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Artillery Row

The German disillusionment

Germans have lost faith in the political establishment

A popular German talk show recently used the #MeToo allegations against the lead singer of the Krautrock cult band Rammstein as an occasion to raise the question: “Men, haven’t you come farther?” Asked by the talk show host about her own experiences with sexual harassment, the young CDU (Christian Democratic Union) politician Lisa Schäfer replied that she had never been physically molested. Walking through certain neighbourhoods in bigger German cities, however, she had experienced a sense of insecurity when men whose languages she did not understand were catcalling her. After the talk show host saw fit to retort, “Don’t you understand English?” and another guest immediately tried to turn attention away from migration hotbeds back to more politically correct targets of criticism, a storm of social media outrage against the host and his ally ensued. Schäfer later told the liberal-conservative newspaper Neue Zürcher Zeitung: “Of course, the perpetrator was pictured as the old white man. It clearly did not fit into their world view that other experiences were reported.”

The outrage demonstrates, however, that the patience of Germans for this underreporting or even suppression of the dark side of migration has run thin. This, in turn, has led to a growing panic on the multicultural Left. In the past, the strategy of calling everyone who pointed to statistically significant differences in crime rates and crime types a “right wing populist”, “racist” or “Nazi” had worked pretty well. This blade has blunted, however, as Germans have become increasingly indignant or often simply bored by its being brandished in their faces.

Given that many Germans have had their own experiences with the downsides of migration, or know people who have, they need not rely on media coverage (let alone mainstream media coverage) to get the picture. Outdoor public pools were once very popular in German cities, for example. Now, however, aggression from men of migrant heritage has become rampant. Certain media prefer not to report this at all — or, if they do, just vaguely talk about “men” as the perpetrators. One TV station even claimed that climate change is responsible for the violence.

Many influential media outlets initially tried — and then spectacularly failed — to conceal or downplay the hugely disproportionate involvement of migrants or “people with migration background” in events including the infamous mass molestation of women in Cologne on New Year’s Eve in 2015, the riots and vandalism in Berlin at the most recent New Year’s Eve and mass brawls in Essen and Castrop-Rauxel just a few days ago.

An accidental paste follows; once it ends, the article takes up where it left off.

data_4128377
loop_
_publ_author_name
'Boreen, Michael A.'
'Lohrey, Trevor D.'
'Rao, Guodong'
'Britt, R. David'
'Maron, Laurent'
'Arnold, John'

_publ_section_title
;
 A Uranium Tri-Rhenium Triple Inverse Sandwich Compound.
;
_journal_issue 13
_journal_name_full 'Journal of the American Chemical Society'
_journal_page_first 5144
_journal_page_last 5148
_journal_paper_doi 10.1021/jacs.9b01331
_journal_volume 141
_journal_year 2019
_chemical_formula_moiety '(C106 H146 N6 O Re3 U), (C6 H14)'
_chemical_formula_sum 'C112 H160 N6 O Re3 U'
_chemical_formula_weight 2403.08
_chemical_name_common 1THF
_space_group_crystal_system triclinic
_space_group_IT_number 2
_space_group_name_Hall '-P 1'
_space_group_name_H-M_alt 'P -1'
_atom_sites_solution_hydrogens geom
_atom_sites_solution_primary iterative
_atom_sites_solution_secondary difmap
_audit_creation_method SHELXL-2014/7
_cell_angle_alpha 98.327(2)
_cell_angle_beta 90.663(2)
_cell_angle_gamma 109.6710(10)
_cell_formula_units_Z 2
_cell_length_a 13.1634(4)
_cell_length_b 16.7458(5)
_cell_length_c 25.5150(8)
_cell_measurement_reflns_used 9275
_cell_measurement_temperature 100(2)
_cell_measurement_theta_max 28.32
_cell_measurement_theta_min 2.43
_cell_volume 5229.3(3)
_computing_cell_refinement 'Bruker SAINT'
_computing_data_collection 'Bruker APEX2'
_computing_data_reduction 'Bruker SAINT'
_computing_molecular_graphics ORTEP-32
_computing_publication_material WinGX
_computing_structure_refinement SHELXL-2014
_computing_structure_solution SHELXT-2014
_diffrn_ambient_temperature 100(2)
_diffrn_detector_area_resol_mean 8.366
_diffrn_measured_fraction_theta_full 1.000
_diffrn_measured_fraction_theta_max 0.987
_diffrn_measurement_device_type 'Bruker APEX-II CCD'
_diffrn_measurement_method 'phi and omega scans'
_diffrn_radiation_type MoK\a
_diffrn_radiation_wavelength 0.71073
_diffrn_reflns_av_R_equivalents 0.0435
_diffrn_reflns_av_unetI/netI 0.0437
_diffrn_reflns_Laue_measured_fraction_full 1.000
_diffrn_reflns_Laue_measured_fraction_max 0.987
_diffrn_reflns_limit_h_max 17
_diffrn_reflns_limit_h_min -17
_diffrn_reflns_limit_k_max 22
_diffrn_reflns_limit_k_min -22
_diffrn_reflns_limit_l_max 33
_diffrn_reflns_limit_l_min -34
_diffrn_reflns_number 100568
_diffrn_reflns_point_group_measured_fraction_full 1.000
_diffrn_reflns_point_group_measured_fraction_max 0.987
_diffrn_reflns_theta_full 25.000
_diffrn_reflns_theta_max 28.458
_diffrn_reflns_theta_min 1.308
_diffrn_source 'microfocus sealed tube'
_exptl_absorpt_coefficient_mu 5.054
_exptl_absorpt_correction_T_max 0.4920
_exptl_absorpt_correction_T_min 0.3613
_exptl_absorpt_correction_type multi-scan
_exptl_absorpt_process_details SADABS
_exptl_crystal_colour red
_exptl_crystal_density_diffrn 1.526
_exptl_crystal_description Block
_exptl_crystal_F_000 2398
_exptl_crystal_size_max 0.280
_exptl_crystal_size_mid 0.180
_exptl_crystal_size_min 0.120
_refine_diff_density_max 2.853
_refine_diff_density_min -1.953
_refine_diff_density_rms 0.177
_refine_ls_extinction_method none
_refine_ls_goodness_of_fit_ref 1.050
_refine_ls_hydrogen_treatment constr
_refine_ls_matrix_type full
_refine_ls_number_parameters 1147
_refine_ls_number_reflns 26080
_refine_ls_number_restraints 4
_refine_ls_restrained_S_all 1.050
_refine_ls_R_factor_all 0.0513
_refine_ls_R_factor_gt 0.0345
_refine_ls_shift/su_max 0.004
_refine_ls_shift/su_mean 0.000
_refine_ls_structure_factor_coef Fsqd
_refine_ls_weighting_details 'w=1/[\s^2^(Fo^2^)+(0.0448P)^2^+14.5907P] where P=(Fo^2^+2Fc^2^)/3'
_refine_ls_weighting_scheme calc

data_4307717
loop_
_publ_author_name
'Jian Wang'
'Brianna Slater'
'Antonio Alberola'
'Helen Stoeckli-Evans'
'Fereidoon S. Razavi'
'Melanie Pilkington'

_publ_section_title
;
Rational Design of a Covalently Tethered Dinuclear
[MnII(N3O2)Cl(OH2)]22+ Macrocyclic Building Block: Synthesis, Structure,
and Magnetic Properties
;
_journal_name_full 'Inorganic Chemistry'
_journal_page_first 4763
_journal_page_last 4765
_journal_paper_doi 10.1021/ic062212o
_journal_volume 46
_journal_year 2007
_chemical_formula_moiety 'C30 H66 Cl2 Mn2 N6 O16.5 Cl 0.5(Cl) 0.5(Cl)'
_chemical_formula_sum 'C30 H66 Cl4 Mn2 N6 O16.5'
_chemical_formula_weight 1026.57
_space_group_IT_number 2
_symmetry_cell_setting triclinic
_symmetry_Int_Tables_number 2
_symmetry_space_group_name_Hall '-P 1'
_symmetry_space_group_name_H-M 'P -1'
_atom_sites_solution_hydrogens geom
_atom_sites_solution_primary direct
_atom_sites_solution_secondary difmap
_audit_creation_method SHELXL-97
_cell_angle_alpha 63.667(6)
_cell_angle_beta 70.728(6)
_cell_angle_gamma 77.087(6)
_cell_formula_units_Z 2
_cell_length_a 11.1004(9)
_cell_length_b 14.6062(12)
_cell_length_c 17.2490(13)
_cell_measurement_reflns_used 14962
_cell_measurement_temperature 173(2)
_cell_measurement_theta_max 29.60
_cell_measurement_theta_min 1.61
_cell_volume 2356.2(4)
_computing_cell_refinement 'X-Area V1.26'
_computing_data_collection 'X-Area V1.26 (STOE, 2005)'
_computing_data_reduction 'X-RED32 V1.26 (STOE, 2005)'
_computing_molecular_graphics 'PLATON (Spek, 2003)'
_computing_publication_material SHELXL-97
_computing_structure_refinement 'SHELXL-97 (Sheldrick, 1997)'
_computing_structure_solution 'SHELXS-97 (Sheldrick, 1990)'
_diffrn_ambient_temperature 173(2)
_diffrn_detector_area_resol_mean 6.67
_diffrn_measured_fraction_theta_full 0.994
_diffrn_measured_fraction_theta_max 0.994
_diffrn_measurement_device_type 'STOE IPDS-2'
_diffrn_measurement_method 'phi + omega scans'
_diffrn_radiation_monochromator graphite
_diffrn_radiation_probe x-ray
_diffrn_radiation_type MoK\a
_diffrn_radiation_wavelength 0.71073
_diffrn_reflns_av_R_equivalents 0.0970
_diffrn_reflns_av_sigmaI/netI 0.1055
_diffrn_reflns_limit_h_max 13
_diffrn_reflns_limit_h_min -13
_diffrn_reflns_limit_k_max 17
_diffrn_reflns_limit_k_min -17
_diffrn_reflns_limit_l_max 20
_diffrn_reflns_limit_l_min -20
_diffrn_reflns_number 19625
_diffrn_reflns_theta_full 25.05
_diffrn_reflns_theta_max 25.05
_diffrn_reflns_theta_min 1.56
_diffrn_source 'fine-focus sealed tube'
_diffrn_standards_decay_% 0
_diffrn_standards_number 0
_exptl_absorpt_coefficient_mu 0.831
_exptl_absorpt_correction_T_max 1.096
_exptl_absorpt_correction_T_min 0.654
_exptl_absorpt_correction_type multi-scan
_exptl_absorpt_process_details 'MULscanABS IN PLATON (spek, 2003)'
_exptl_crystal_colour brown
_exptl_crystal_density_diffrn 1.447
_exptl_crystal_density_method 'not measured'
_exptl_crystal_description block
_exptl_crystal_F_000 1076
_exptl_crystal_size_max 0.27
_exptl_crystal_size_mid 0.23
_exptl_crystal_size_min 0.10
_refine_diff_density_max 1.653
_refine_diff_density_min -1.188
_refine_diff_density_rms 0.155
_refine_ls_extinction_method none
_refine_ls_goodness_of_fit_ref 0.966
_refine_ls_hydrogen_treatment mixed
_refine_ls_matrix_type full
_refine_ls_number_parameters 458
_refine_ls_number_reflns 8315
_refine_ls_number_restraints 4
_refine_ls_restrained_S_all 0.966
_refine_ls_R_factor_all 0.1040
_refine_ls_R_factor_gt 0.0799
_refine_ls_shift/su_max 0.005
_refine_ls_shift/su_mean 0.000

Likewise, knife attacks in German cities have become an almost daily occurrence. As an experienced German pathologist matter-of-factly states: “Killing through knives increased enormously. This is so because in certain cultures a ‘real man’ must have a knife in his pocket. There is also a cultural background in affect control” (kulturellen Affekthintergrund). The German Left continues to call such statements “racist” or “culturalist”, but many Germans are unfazed. On any plausible definition of “racism”, a statement of facts cannot be racist.

Afghan suspects in Germany are far more inclined to commit homicide

Official statistics also bear out how dire these facts of migration are. The German Bundeskriminalamt (roughly the German equivalent to the FBI) publishes crime statistics several times a year. Since 2015, it has also published a yearly report detailing the statistics on crime in the context of migration. The 2015 report states: “With the increase in case numbers comes an increase of the absolute number of suspected migrants in the category of crimes against sexual self-determination. This number increased in 2015 by 76 per cent to 1,548 suspects (2014: 879 suspects).” The category of “crimes against sexual self-determination” includes rapes. The number of migrants suspected of rape increased from 322 to 456 in the years from 2014 to 2015. The report further states: “In 2015, most migrants suspected of sexual offenses came from Afghanistan (189), Syria (171), Kosovo, and Pakistan (101 in both cases).” One year later, the number of migrants suspected of sexual offences committed in 2016 went up to 3,329, which is a further increase of 115 per cent. Most of the suspects came, again, from Syria (716) and Afghanistan (679), this time joined by many Iraqis (313). Recent information disclosed by the government on a request by the opposition also showed that gang rapes are at an all-time high in Germany, thanks to the massive overrepresentation in these crimes of Syrians, Afghans, Iraqis and Turks.